Ruellia caroliniensis ssp. ciliosa is an indicator species for the North Florida Subxeric Sandhills community type as described in Carr et al. (2010).[9]


R. caroliniensis has been observed to flower from April to September with peak inflorescence in May.[4][10]

Seed dispersal

This species is thought to be dispersed by ants and/or explosive dehiscence.[11]

Fire ecology

It was observed resprouting one month after a fire in July of 1993.[12]

Conservation, cultivation, and restoration

Cultural use

Photo Gallery

References and notes

  1. Wilson, Sandra B. and P. Chris Wilson. 2004. Growth and Development of the Native Ruellia caroliniensis and Invasive Ruellia tweediana. HortScience 39:1015-1019.
  2. 2.0 2.1 Radford, Albert E., Harry E. Ahles, and C. Ritchie Bell. Manual of the Vascular Flora of the Carolinas. 1964, 1968. The University of North Carolina Press. 656. Print.
  3. Kirkman, L.K., K.L. Coffey, R.J. Mitchell, and E.B. Moser. 2004. Ground Cover Recovery Patterns and Life-History Traits: Implications for Restoration Obstacles and Opportunities in a Species-Rich Savanna. Journal of Ecology 92:409-421
  4. 4.0 4.1 4.2 4.3 Florida State University Robert K. Godfrey Herbarium database. URL: Last accessed: July 2015. Collectors: Lisa Keppner, Ed Keppner, Loran C. Anderson, R.K. Godfrey, Cecil R Slaughter, Jimmy Meeks, R. Komarek, R. A. Norris. States and Counties: Florida: Bay, Dixie, Franklin, Gadsden, Leon, Liberty, Marion, Okaloosa, Washington. Georgia: Grady. Compiled by Tall Timbers Research Station and Land Conservancy.
  5. Dale, V.H., S.C. Beyeler, and B. Jackson. (2002). Understory vegetation indicators of anthropogenic disturbance in longleaf pine forests at Fort Benning, Georgia, USA. Ecological Indicators 1(3):155-170.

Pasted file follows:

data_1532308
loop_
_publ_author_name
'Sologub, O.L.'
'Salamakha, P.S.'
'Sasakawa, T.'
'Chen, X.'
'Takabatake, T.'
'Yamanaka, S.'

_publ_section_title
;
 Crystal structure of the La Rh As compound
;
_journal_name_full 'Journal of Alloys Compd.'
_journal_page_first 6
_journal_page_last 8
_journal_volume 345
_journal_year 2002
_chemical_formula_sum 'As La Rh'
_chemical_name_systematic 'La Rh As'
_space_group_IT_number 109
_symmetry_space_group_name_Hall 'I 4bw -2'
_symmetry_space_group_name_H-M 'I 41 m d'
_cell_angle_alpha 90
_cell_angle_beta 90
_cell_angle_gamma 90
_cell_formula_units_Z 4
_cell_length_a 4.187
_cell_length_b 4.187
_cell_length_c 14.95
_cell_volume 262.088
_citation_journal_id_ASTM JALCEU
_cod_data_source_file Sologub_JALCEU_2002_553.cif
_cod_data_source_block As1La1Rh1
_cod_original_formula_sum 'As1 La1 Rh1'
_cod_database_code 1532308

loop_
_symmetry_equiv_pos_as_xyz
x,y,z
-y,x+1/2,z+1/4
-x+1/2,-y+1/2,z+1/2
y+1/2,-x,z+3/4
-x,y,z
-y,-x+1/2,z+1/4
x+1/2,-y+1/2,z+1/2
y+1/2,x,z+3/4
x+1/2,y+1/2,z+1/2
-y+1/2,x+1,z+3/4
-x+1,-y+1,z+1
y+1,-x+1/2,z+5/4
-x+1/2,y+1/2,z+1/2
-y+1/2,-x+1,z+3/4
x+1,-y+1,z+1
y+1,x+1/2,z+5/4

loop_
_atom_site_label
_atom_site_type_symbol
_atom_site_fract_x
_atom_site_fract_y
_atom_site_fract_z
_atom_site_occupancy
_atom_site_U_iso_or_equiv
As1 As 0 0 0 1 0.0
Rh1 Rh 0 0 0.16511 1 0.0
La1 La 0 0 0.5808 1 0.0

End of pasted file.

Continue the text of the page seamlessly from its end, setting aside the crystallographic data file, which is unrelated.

6. Hedman, C.W., S.L. Grace, and S.E. King. (2000). Vegetation composition and structure of southern coastal plain pine forests: an ecological comparison. Forest Ecology and Management 134:233-247.
  7. Kirkman, L.K., K.L. Coffey, R.J. Mitchell, and E.B. Moser. Ground Cover Recovery Patterns and Life-History Traits: Implications for Restoration Obstacles and Opportunities in a Species-Rich Savanna. (2004). Journal of Ecology 92(3):409-421.
  8. Ostertag, T. E. and K. M. Robertson. 2007. A comparison of native versus old-field vegetation in upland pinelands managed with frequent fire, South Georgia, USA. Tall Timbers Fire Ecology Conference Proceedings 23: 109-120.
  9. Carr, S.C., K.M. Robertson, and R.K. Peet. 2010. A vegetation classification of fire-dependent pinelands of Florida. Castanea 75:153-189.
  10. Nelson, G. PanFlora: Plant data for the eastern United States with emphasis on the Southeastern Coastal Plains, Florida, and the Florida Panhandle. Accessed: 13 DEC 2016
  11. Kirkman, L. Katherine. Unpublished database of seed dispersal mode of plants found in Coastal Plain longleaf pine-grasslands of the Jones Ecological Research Center, Georgia.
  12. Pavon, M. L. 1995. Diversity and response of ground cover arthropod communities to different seasonal burns in longleaf pine forests. Tallahassee, Florida A&M University.